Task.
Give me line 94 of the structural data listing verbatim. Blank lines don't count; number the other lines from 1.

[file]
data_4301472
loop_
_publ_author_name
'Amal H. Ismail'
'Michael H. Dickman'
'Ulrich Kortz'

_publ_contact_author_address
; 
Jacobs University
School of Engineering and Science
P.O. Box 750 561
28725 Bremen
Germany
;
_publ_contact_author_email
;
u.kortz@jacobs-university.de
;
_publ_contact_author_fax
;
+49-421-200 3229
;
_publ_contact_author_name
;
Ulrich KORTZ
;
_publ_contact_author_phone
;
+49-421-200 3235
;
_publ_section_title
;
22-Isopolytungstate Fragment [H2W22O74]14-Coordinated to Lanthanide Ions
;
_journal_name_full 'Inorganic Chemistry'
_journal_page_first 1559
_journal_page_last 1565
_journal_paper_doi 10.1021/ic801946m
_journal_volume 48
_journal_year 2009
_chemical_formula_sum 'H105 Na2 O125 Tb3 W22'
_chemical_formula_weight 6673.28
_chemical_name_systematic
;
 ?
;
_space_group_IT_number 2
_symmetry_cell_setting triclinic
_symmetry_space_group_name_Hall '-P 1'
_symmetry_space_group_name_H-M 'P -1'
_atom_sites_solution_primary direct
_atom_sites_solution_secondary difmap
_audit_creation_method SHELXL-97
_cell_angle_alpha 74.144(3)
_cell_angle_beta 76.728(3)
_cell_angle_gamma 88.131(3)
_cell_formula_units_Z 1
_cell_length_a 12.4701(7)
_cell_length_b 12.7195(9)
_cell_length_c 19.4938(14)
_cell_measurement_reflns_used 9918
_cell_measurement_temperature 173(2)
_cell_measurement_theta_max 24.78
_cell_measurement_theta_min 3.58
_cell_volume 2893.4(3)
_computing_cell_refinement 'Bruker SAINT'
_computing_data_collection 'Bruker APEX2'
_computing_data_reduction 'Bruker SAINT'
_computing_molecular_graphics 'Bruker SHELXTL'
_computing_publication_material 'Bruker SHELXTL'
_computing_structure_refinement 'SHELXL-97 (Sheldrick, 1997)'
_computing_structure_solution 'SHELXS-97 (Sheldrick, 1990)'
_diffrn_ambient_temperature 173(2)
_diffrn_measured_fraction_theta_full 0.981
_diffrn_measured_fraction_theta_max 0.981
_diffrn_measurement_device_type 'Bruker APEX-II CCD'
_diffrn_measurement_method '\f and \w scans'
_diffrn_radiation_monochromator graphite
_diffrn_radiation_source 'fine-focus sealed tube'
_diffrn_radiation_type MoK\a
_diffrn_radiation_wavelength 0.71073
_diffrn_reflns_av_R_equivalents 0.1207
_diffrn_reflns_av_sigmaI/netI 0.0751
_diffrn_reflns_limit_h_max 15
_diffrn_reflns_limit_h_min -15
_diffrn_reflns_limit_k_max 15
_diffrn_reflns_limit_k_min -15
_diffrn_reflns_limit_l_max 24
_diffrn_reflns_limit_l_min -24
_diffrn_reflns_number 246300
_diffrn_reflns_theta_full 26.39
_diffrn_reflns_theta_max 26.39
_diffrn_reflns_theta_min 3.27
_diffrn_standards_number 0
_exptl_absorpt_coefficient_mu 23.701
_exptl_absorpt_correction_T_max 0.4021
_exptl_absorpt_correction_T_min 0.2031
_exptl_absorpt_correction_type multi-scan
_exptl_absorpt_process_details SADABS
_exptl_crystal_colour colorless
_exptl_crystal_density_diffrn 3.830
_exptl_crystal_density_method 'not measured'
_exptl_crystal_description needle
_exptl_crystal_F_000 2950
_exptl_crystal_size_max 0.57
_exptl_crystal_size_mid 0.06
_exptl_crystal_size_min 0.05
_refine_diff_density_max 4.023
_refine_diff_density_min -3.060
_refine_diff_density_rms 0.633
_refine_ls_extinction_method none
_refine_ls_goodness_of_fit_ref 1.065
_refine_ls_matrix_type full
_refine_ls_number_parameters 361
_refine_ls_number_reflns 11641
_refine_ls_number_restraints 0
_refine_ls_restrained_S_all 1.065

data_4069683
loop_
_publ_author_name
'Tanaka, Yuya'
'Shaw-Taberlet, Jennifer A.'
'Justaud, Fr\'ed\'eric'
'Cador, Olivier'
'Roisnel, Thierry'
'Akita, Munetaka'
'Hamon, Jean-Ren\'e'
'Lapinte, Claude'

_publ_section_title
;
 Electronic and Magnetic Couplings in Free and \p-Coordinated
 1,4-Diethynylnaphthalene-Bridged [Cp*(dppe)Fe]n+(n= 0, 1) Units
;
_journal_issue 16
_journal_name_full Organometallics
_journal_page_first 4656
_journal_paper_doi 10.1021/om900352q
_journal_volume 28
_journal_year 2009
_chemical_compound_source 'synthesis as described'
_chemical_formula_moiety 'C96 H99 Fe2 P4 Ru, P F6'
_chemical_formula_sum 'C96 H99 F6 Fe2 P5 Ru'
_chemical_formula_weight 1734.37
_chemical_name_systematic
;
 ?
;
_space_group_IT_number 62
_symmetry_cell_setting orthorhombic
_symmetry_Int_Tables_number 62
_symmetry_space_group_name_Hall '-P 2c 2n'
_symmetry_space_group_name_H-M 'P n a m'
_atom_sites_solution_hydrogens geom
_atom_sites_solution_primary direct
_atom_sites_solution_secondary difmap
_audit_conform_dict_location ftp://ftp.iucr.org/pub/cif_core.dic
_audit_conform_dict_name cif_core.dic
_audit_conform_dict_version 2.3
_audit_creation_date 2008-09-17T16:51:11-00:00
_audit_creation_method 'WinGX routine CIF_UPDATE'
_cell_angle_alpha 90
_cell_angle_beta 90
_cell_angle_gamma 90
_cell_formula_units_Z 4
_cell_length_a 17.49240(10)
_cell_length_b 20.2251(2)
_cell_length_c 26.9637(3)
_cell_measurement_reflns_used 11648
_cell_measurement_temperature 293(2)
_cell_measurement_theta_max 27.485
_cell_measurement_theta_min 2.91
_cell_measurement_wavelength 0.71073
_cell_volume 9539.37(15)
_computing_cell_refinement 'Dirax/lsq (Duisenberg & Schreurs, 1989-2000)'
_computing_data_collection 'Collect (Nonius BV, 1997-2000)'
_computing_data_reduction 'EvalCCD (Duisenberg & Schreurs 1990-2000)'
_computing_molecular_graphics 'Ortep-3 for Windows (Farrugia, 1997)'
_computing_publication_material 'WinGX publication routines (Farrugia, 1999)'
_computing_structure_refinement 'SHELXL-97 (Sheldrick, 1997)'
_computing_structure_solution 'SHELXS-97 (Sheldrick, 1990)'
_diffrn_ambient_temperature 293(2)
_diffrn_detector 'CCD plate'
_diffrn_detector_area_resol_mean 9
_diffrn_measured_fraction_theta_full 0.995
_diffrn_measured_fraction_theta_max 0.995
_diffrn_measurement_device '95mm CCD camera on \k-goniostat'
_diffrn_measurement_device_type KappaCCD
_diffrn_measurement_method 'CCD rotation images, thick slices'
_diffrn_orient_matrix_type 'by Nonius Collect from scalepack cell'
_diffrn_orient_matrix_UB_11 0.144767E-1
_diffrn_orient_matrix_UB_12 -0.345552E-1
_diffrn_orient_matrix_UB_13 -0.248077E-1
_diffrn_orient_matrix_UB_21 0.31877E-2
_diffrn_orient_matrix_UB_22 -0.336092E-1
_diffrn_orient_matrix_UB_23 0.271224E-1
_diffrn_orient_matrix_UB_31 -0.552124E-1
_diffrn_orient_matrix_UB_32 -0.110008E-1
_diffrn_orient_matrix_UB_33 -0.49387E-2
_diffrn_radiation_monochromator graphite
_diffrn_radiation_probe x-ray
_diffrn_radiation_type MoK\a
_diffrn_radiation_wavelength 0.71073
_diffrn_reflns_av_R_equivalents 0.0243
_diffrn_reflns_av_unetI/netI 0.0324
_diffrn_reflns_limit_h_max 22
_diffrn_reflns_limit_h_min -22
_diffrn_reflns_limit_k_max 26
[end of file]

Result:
_diffrn_standards_number 0